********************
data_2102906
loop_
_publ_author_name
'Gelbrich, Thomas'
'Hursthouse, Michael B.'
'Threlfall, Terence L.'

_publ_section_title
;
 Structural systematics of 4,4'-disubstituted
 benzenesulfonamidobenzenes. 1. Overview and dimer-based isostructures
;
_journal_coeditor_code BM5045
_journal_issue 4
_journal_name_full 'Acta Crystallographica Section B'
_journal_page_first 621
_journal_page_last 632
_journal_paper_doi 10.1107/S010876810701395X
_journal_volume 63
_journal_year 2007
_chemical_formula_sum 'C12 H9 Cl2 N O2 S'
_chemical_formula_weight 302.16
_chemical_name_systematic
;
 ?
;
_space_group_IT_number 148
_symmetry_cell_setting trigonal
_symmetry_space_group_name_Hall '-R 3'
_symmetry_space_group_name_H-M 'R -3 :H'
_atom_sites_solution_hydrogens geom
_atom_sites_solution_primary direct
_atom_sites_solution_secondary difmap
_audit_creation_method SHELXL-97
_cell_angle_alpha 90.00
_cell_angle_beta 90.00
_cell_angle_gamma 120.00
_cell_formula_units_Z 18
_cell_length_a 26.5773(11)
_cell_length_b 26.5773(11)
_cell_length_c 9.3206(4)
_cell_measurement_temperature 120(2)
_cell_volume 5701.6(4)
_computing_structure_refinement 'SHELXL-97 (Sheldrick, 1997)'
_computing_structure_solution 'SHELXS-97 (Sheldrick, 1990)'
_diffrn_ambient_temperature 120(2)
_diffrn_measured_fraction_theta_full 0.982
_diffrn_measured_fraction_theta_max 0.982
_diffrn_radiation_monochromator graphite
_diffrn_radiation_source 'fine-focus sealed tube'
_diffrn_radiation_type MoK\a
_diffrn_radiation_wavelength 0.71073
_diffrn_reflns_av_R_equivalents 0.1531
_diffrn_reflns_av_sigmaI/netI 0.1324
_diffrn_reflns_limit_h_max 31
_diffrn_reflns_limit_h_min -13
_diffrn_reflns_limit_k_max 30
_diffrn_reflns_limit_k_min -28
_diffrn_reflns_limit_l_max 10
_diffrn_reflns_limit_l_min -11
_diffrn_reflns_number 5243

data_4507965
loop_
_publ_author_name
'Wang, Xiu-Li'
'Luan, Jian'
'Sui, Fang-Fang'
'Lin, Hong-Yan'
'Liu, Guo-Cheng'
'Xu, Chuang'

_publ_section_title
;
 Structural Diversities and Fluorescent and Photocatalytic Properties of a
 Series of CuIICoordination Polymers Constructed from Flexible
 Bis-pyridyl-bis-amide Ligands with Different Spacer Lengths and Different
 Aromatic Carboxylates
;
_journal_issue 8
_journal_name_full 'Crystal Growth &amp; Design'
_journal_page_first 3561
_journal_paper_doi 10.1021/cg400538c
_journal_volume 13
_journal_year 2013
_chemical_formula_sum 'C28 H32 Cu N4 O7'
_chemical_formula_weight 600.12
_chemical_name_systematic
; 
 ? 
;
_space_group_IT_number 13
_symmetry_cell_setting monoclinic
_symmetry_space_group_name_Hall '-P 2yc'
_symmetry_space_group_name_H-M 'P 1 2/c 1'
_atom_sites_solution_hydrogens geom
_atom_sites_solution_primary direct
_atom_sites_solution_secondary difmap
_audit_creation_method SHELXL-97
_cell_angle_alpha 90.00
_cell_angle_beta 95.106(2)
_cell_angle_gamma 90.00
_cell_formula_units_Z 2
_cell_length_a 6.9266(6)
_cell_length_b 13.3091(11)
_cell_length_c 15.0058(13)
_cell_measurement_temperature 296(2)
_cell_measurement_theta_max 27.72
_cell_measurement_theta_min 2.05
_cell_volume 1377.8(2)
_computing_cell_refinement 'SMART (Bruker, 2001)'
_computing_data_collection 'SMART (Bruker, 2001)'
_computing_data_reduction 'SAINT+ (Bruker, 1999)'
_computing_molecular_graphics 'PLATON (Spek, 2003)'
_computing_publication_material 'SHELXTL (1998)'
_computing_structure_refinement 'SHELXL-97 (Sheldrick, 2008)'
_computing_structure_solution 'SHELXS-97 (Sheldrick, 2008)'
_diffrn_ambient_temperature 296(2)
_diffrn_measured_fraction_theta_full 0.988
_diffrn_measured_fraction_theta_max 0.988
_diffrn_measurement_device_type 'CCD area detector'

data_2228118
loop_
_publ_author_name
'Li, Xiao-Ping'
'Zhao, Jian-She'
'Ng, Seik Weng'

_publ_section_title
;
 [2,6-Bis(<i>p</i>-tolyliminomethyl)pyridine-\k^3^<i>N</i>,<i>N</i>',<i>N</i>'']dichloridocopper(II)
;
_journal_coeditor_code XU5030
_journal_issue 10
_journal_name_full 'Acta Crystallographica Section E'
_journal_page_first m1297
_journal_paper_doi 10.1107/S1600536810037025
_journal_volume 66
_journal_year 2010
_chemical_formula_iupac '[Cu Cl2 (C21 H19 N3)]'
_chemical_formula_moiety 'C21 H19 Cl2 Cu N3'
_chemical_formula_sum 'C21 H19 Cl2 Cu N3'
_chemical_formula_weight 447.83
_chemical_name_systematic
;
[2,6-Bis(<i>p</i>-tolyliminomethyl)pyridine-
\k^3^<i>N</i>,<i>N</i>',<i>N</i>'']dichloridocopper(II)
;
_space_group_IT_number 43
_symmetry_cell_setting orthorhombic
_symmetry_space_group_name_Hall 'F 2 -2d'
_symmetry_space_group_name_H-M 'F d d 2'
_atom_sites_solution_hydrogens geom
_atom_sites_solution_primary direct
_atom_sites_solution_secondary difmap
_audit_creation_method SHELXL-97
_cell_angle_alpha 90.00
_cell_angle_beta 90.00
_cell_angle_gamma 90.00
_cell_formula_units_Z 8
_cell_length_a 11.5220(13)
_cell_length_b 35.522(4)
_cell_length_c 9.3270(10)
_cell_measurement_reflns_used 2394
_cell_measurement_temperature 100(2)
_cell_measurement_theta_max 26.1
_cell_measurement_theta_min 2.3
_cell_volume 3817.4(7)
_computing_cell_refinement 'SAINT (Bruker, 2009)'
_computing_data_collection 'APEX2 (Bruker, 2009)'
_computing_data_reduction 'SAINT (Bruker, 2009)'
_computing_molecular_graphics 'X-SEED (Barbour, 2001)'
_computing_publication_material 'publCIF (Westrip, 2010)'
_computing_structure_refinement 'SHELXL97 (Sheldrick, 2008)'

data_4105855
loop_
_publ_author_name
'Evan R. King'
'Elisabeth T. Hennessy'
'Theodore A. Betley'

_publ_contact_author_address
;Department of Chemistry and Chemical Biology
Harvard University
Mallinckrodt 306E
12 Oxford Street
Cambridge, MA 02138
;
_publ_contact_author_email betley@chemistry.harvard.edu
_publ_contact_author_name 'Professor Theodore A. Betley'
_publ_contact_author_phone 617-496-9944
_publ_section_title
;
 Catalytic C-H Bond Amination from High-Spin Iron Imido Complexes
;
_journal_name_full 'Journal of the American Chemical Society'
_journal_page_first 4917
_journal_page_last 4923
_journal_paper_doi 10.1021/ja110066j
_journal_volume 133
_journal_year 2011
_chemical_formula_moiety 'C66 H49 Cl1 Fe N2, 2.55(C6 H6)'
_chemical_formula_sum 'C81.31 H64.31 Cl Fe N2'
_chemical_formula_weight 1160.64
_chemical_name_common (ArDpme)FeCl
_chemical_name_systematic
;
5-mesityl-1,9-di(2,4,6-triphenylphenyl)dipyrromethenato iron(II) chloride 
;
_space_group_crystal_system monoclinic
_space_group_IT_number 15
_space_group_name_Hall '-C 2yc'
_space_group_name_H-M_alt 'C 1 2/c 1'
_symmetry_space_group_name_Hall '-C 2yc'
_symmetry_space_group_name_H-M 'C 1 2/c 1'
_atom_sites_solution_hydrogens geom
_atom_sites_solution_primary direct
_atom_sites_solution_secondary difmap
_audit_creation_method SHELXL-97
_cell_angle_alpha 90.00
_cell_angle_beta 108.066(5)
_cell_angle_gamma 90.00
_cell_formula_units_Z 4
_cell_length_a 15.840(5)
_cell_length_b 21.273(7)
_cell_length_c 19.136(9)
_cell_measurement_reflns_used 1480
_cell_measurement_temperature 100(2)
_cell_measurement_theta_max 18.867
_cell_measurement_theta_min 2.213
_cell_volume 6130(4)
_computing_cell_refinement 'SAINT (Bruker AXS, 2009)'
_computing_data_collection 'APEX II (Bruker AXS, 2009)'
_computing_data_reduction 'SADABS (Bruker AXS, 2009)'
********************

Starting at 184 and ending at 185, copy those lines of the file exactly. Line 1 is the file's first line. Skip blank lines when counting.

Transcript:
_publ_contact_author_email betley@chemistry.harvard.edu
_publ_contact_author_name 'Professor Theodore A. Betley'